Wednesday, December 3, 2014

Rising Glidepaths and Liability-Matching Portfolios

This week in the Wall Street Journal's Encore Report section, I have short pieces about reverse mortgages and budgeting in retirement.

Also, on Monday, William Bernstein published an article in the Wall Street Journal called, "How to Think About Risk in Retirement," in which he discusses rising equity glidepaths in retirement, and cites the rising equity glidepath article I wrote with Michael Kitces.

His column ends with:

Reverse glide path or two-bucket LMP/RP strategy? You say tuh-may-toe, I say tuh-mah-toe. Either approach will do a superb job of minimizing your risk of dying poor.
I like this quote, because for me it represents the distinction between probability-based and safety-first approaches to retirement income planning. In the research article, Michael and I discussed rising equity glidepaths in the context of being a probability-based approach.

But in presentations I've done, I generally discuss the strategy as more of a safety-first approach. That is how William Bernstein eloquently describes the strategy in his column. This is what he means by the term "liability-matching portfolio." Safer assets (individual bonds or income annuities) are matched to specific retirement spending needs, and then the remaining discretionary wealth can be invested more aggressively in a "risk portfolio."  That's the LMP/RP in the quote.

As you progress through retirement using a relatively conservative spending strategy, you are generally going to find, if stocks can enjoy some growth, that the percentage of remaining assets required to cover remaining spending needs is going to decline over time.

Actually, Michael and I wrote the "probability-based" article after first observing this sort of phenomenon in a "safety-first" article. (I should note that these opinions are mine, as Michael thinks the distinction between these two schools of thought is artificial and would probably not explain our research in the same way as I currently am).  

We had observed in an earlier article that if you put half of your assets into an income annuity at retirement, and the other half into stocks, and then you treat the present value of remaining annuity payments as a type of fixed income asset when measuring overall household wealth, your equity allocation will generally rise throughout retirement:
 

Source: Kitces and Pfau, "The True Impact of Immediate Annuities on Retirement Sustainability: A Total Wealth Perspective"

This is why I'm generally confident in the idea that rising glidepaths are justifiable. It can be explained either as (1) a risk management tool to get the same or slightly improved outcomes with a lower lifetime stock allocation using a probability-based approach, or as (2) the natural outcome of someone basing asset allocation on their funded status and devoting the necessarily percentage of their assets to safer assets covering their spending needs, and the rest of their discretionary wealth to more risky assets. Tuh-may-toe or tuh-mah-toe.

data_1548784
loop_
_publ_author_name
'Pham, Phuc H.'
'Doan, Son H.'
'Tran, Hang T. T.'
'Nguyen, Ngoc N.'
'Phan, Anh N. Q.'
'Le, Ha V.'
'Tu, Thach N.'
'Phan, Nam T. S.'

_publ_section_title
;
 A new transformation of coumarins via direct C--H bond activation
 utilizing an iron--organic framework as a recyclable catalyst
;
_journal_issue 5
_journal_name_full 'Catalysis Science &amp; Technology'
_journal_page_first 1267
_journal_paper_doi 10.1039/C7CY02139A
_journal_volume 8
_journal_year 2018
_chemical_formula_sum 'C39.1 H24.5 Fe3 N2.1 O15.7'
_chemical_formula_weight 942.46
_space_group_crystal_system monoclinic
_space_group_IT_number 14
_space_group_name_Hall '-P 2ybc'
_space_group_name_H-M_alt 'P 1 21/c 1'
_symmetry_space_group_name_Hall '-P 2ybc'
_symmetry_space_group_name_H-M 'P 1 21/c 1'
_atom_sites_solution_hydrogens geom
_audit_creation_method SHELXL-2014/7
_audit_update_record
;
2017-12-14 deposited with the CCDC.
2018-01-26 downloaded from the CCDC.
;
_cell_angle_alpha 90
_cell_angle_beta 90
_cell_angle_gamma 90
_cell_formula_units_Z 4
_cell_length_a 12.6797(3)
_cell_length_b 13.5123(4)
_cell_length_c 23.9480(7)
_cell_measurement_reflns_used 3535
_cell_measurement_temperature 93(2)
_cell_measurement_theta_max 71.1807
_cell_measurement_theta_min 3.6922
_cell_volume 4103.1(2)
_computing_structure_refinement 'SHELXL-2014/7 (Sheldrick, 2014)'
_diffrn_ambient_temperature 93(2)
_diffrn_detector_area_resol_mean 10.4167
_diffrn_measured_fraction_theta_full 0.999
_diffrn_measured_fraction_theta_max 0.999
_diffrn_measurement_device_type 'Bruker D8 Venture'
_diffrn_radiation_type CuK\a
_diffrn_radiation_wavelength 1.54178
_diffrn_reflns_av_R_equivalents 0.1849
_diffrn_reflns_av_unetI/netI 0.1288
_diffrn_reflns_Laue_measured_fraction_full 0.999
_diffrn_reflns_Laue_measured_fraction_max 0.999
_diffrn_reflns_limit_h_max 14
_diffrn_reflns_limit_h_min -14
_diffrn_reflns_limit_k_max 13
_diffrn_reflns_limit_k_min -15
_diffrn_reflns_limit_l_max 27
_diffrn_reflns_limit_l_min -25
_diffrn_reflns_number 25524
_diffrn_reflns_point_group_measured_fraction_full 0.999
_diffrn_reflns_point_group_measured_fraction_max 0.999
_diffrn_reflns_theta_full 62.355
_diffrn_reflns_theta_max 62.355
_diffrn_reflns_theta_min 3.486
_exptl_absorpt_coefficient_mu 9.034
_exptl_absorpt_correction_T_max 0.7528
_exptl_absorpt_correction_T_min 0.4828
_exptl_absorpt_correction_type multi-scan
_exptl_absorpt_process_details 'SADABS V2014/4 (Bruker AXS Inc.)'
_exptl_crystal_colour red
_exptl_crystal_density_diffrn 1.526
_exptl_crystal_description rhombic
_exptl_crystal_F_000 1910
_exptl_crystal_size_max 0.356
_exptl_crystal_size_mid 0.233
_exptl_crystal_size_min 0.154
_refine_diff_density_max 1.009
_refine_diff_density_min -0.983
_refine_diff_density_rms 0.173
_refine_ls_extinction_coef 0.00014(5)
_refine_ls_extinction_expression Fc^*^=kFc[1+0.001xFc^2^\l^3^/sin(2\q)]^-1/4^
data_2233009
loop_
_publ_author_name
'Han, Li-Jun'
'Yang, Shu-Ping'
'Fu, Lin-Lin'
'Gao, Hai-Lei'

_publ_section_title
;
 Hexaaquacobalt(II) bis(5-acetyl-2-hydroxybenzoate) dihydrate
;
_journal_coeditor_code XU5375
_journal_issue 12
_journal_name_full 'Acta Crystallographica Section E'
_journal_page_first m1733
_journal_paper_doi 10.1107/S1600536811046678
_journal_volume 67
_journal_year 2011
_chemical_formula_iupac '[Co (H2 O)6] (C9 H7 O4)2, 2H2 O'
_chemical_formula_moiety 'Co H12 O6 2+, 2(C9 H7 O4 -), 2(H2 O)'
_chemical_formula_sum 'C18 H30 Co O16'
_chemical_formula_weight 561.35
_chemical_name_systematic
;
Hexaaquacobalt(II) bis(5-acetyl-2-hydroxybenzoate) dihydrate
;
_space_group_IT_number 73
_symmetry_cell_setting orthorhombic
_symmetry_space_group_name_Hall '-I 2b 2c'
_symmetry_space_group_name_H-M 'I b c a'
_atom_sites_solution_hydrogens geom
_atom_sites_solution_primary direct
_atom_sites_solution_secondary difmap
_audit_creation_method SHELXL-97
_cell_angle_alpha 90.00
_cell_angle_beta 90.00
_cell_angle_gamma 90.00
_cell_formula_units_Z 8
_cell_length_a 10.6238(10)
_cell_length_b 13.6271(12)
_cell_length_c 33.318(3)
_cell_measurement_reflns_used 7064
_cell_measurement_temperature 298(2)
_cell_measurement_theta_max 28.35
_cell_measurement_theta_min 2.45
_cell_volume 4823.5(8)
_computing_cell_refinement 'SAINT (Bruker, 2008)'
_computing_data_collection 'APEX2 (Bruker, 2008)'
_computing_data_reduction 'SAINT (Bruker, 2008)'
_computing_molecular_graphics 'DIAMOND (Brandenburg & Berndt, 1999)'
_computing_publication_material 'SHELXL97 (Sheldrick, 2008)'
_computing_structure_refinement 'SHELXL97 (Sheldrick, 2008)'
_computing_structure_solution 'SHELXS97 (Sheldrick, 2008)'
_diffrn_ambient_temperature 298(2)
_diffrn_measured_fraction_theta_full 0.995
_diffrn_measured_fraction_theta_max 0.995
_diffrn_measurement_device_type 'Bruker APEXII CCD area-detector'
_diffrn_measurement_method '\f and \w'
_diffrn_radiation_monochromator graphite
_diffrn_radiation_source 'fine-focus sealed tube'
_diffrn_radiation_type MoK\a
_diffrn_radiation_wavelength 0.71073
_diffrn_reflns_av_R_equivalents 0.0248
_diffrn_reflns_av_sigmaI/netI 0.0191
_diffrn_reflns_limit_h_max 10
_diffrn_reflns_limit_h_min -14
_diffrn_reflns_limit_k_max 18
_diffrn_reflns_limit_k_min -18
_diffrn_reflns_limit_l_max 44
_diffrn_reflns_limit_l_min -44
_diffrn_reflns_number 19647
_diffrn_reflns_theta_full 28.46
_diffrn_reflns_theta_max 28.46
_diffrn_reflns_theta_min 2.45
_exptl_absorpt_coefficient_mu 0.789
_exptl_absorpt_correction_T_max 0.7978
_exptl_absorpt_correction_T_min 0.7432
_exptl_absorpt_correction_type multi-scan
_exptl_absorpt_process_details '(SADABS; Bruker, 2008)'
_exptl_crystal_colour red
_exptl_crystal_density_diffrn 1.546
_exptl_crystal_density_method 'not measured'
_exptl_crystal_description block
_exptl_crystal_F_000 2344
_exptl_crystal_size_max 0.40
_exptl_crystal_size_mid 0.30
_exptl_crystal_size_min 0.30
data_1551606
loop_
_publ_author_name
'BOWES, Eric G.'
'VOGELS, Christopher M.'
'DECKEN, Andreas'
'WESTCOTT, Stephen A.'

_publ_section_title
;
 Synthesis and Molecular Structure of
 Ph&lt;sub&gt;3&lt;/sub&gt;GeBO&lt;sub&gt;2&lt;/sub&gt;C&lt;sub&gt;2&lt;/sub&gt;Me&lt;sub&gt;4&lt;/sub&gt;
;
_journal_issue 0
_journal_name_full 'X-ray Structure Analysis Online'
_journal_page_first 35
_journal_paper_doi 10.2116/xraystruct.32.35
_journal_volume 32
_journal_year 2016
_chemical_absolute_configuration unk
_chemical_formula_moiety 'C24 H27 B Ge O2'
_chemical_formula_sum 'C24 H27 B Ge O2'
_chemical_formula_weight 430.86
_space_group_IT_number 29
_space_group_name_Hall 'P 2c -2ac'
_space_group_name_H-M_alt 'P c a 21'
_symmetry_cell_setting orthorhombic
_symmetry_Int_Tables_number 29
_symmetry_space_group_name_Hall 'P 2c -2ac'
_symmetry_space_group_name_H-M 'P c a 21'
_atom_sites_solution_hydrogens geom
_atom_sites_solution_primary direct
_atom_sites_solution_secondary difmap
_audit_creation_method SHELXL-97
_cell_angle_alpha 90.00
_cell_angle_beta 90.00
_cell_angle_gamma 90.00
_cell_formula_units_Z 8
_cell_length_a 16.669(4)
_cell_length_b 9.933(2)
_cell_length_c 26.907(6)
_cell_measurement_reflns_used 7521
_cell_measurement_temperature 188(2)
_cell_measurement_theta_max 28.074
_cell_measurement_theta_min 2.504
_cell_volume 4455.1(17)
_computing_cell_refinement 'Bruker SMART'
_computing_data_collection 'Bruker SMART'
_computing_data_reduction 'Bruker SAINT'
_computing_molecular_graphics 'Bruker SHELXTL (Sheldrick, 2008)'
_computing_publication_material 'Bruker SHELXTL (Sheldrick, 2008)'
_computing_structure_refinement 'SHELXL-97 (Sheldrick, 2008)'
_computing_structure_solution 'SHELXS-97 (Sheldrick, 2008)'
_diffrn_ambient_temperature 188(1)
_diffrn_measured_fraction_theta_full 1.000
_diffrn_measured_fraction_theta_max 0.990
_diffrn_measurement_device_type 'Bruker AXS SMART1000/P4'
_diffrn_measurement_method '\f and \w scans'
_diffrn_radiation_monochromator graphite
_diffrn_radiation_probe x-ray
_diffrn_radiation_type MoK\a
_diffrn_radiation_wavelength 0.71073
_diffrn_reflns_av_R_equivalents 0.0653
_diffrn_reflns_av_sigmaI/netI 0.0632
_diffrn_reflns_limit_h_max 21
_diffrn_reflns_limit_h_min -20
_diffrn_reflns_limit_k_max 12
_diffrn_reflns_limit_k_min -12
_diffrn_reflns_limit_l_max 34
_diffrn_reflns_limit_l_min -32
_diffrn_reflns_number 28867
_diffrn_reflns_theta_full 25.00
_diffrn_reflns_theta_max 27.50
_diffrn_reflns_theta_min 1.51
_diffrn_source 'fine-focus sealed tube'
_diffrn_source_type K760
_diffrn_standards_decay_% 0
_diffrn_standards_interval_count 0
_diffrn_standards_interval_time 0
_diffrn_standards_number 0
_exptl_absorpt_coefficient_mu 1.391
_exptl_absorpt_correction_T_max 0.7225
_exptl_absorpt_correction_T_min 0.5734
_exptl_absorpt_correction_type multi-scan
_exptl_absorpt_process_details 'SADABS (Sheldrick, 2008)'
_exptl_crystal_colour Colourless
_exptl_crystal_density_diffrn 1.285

Thursday, November 20, 2014

MarketWatch Panel Discussion with Bob Powell, Dirk Cotton, and Joe Tomlinson

In October, Dirk Cotton, Joe Tomlinson, and I joined Bob Powell in New York City for a panel discussion about retirement income.

The end results are now available online.  The MarketWatch Team produced four columns about the discussion, and there are short video segments interspersed throughout:

Robert Powell: Loading up on Stocks -- After you Retire

Elizabeth O'Brien: Do You Need a 'Safety-First' Retirement Plan?

Robert Powell: Is Your Retirement 'Fully-Funded'?

Elizabeth O'Brien: The Retirement Risks You Can't Predict

See more at the MarketWatch Retirement Adviser website.

Wednesday, November 19, 2014

Should I Contribute to a Roth IRA or a Traditional IRA?

Especially with the growth of Roth 401(k) plans, many retirement savers will confront a decision at the margin about whether to contribute an additional dollar to a Roth account or a tax-deferred account.

At a basic level, the answer to this question relates to whether one is taxed at a higher marginal tax rate now compared to when one will be withdrawing these dollars in retirement. If one's marginal tax rate is higher now than in retirement, it is beneficial to contribute to the traditional IRA or 401(k), taking the tax break now, in order to pay lower taxes later in life. 

However, if the marginal tax rate will be higher in retirement, go ahead and contribute to the Roth account now in order to avoid higher taxes later in life.  

By this standard, many young people at the start of their career will have lower salaries and be in lower tax brackets relative to later in life and will benefit from contributing to a Roth. Mid-career individuals at peak earnings will be in higher marginal tax brackets and may see more advantage from a traditional tax-deferred approach.

"Roth IRAs: More Effective (and Popular) Than You Thought"

This isn't the full story, as a controversial study from T Rowe Price pointed out.  Their conclusion was that "most investors should use Roth IRAs over Traditional IRAs." They make this case even if marginal tax rates will be lower in retirement. The argument relates to their table on the first page of their study, which considers an individual who saves $1000 in a Roth IRA vs. saving $1000 in a traditional IRA and another $250 in a taxable account. That additional savings is the result of the $250 in reduced taxes created by making a contribution to the traditional IRA when someone is in the 25% tax bracket. Their point is that taxes will have to be paid over time from the taxable account, reducing the power from tax deferral, and that this gives a much greater edge to the Roth.

This point is valid, but I think they've really overstated the impact this point has on the final decision.  I haven't been able to exactly replicate their study, because they are not clear about some of their assumptions, and because I think they have a really odd way to generate retirement income that results in a rapidly growing spending path over retirement. To replicate their study the best I can with what I think are more reasonable retirement spending assumptions, I assume the following: